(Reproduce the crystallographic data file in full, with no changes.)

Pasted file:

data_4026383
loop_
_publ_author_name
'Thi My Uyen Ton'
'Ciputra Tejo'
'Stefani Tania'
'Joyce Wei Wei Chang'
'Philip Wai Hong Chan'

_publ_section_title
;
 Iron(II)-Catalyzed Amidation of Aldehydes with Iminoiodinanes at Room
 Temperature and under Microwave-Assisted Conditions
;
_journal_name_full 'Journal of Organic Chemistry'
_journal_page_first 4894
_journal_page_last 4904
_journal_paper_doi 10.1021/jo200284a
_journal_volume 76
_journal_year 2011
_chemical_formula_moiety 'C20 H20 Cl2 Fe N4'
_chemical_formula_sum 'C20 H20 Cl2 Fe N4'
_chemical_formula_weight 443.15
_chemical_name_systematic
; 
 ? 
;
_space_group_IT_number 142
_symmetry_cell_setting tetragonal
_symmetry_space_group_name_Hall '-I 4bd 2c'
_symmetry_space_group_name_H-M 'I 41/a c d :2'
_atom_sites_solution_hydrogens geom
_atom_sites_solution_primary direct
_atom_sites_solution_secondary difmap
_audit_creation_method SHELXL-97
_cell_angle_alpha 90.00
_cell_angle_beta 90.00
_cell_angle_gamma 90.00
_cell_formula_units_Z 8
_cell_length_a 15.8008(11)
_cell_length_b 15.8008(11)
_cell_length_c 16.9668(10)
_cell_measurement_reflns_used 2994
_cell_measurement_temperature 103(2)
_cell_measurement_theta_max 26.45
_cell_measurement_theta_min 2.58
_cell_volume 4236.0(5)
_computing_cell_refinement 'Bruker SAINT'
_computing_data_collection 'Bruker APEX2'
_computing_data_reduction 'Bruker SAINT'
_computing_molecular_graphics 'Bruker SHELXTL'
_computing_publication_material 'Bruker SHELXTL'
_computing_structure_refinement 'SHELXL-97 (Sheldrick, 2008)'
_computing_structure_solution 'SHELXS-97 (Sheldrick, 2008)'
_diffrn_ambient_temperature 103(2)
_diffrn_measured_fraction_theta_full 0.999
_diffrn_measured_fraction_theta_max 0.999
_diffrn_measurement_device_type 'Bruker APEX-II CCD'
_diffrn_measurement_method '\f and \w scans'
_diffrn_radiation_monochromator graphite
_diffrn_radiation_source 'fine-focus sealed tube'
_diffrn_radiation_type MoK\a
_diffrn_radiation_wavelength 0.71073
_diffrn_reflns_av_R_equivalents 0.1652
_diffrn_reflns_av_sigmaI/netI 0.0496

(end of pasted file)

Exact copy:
data_4026383
loop_
_publ_author_name
'Thi My Uyen Ton'
'Ciputra Tejo'
'Stefani Tania'
'Joyce Wei Wei Chang'
'Philip Wai Hong Chan'

_publ_section_title
;
 Iron(II)-Catalyzed Amidation of Aldehydes with Iminoiodinanes at Room
 Temperature and under Microwave-Assisted Conditions
;
_journal_name_full 'Journal of Organic Chemistry'
_journal_page_first 4894
_journal_page_last 4904
_journal_paper_doi 10.1021/jo200284a
_journal_volume 76
_journal_year 2011
_chemical_formula_moiety 'C20 H20 Cl2 Fe N4'
_chemical_formula_sum 'C20 H20 Cl2 Fe N4'
_chemical_formula_weight 443.15
_chemical_name_systematic
; 
 ? 
;
_space_group_IT_number 142
_symmetry_cell_setting tetragonal
_symmetry_space_group_name_Hall '-I 4bd 2c'
_symmetry_space_group_name_H-M 'I 41/a c d :2'
_atom_sites_solution_hydrogens geom
_atom_sites_solution_primary direct
_atom_sites_solution_secondary difmap
_audit_creation_method SHELXL-97
_cell_angle_alpha 90.00
_cell_angle_beta 90.00
_cell_angle_gamma 90.00
_cell_formula_units_Z 8
_cell_length_a 15.8008(11)
_cell_length_b 15.8008(11)
_cell_length_c 16.9668(10)
_cell_measurement_reflns_used 2994
_cell_measurement_temperature 103(2)
_cell_measurement_theta_max 26.45
_cell_measurement_theta_min 2.58
_cell_volume 4236.0(5)
_computing_cell_refinement 'Bruker SAINT'
_computing_data_collection 'Bruker APEX2'
_computing_data_reduction 'Bruker SAINT'
_computing_molecular_graphics 'Bruker SHELXTL'
_computing_publication_material 'Bruker SHELXTL'
_computing_structure_refinement 'SHELXL-97 (Sheldrick, 2008)'
_computing_structure_solution 'SHELXS-97 (Sheldrick, 2008)'
_diffrn_ambient_temperature 103(2)
_diffrn_measured_fraction_theta_full 0.999
_diffrn_measured_fraction_theta_max 0.999
_diffrn_measurement_device_type 'Bruker APEX-II CCD'
_diffrn_measurement_method '\f and \w scans'
_diffrn_radiation_monochromator graphite
_diffrn_radiation_source 'fine-focus sealed tube'
_diffrn_radiation_type MoK\a
_diffrn_radiation_wavelength 0.71073
_diffrn_reflns_av_R_equivalents 0.1652
_diffrn_reflns_av_sigmaI/netI 0.0496